18 April 2009
This announcement to temporarily make available up to US$4 billion to increase the Inter-American Development Bank’s lending capacity represents an almost 45 per cent increase in the IDB’s lending capacity and is a further demonstration of Canada’s commitment to the Americas.
Canada has been a regional, non-borrowing member of the Inter-American Development Bank (IDB) since 1972. The Minister of Foreign Affairs is Canada’s Governor to the IDB. Canadian International Development Agency leads on day-to-day operations and the Department of Finance provides financial oversight. At the Bank’s 2009 annual meeting in Medellin, Colombia, IDB Governors confirmed that Canada would host the IDB’s annual meeting in 2011.
Canada’s capital investment in regional development banks, including the IDB, consists of a mix of monetary investment (“paid-in capital”) and guaranteed investment (“callable capital”). Canada currently owns 334, 887 shares in the IDB, for a subscribed capital investment of just over $4 billion US. Of that total investment, $173.7 million US is paid-in and 3.866 billion US is callable.
Rising borrowing member demand on the IDB due to the global economic crisis has put pressure on its internally-set policy lending limits. The IDB estimates it can lend about $8 billion US a year on a sustainable basis. However, due to rising borrowing member demand, the IDB has sharply increased the volume of its operations, reaching a record $11.2 billion US in approvals for 2008. For 2009, the Bank estimates approvals could rise to as much as $18 billion US. The Bank’s policy lending limit states that total lending cannot exceed total reserves plus non-borrowing callable capital (usable capital). The remedy to these lending constraints would be to either reduce loans outstanding (e.g. sell loans) or increase usable capital (through a redefinition or a real increase).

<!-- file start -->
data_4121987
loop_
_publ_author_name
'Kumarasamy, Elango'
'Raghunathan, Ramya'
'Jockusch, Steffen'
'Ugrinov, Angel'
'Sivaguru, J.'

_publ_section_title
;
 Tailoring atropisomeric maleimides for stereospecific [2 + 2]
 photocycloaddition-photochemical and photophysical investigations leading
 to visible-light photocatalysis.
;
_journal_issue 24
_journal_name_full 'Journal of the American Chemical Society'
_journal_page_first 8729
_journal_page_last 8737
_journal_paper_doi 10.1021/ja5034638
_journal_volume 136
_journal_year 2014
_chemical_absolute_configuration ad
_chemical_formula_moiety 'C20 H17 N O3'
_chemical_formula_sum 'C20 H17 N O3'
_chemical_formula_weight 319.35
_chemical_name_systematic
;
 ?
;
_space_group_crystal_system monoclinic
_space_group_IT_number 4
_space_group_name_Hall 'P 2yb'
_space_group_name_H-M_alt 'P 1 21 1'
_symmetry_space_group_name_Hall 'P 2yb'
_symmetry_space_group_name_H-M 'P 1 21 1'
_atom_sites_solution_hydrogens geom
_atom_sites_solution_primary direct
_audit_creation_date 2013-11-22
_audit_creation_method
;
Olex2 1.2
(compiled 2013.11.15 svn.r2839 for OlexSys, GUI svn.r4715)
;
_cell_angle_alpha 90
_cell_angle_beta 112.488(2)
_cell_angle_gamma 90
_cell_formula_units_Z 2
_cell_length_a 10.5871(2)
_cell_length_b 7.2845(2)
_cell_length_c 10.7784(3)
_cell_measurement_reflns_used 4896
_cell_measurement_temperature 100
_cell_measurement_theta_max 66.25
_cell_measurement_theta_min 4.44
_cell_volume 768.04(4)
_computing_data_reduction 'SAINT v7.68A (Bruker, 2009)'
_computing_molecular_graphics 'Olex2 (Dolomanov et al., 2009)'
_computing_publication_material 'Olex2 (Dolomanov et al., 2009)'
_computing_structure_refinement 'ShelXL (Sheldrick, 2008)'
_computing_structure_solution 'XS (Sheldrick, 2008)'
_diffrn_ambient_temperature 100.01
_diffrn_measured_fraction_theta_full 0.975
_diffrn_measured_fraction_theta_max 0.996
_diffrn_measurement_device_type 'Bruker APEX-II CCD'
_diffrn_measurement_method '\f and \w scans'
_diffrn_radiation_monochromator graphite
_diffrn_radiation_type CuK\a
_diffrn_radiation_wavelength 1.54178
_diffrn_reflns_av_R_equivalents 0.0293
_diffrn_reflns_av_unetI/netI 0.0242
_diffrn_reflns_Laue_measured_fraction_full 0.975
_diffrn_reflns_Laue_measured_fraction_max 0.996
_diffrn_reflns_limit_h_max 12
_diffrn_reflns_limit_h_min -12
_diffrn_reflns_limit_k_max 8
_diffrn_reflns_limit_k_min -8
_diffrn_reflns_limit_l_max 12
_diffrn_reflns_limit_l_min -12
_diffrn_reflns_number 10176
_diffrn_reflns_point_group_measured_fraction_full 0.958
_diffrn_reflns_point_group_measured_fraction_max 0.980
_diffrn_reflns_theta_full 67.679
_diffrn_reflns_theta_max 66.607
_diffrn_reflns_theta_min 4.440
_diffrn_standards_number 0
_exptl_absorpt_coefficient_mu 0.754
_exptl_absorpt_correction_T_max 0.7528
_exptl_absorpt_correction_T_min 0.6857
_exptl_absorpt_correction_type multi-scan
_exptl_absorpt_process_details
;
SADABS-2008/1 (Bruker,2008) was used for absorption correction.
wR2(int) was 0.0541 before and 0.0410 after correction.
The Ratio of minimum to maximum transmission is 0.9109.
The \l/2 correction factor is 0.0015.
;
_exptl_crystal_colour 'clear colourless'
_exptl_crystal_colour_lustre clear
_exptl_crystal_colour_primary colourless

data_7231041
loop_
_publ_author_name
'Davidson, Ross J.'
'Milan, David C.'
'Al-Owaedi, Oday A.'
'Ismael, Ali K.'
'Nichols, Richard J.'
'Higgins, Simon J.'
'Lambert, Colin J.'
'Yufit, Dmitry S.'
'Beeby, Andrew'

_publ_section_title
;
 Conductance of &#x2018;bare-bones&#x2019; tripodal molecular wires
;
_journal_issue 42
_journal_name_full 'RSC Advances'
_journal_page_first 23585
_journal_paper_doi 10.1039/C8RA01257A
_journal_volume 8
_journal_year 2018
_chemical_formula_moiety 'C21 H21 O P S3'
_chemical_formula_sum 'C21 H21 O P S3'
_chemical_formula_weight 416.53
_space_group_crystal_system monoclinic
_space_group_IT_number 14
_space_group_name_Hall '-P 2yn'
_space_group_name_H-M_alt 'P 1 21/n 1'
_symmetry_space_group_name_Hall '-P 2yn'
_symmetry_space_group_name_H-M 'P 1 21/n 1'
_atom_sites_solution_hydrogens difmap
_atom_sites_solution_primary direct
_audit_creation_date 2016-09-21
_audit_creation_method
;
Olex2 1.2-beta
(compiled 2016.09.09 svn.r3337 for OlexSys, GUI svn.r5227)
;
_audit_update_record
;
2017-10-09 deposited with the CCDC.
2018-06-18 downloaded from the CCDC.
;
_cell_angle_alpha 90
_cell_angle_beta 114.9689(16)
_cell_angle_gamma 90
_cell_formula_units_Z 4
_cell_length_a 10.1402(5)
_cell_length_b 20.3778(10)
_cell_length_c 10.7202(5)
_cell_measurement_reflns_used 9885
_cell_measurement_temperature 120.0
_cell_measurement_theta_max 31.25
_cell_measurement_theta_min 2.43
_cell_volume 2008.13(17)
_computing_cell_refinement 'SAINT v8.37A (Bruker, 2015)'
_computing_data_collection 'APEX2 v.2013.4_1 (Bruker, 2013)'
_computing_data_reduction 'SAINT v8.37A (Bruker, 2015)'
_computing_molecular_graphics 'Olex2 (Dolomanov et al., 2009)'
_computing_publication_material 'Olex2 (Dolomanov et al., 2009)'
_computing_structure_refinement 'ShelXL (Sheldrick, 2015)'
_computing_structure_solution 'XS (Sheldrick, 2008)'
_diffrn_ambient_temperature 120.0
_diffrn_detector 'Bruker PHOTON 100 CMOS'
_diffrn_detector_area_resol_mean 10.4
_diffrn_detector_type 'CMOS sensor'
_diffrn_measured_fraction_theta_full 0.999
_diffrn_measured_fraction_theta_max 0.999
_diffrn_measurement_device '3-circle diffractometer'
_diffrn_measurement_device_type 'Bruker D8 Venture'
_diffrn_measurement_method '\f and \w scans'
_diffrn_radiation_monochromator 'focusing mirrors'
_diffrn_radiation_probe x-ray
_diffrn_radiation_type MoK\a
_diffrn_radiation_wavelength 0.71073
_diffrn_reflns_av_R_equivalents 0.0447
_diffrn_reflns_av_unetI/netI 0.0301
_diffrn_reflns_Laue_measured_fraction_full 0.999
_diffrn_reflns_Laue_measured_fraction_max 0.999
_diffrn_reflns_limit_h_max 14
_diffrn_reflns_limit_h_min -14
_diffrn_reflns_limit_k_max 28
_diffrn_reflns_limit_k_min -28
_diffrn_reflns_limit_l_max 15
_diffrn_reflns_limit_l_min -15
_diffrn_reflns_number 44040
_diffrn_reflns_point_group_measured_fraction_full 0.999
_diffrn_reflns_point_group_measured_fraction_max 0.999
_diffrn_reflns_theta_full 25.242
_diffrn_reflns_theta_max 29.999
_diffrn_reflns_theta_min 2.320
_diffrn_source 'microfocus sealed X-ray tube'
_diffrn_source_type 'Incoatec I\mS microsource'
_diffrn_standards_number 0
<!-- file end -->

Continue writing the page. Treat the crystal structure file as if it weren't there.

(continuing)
The proposed temporary capital subscription to the IDB of up to $4 billion US in additional Canadian callable capital would directly increase the Bank’s lending room by increasing the amount of its non-borrower callable capital.
Each dollar of new Canadian callable capital would result in one extra dollar of potential lending capacity to the Bank and the region. This innovative proposal will temporarily double Canada’s callable capital at the IDB. The new shares would not carry voting rights.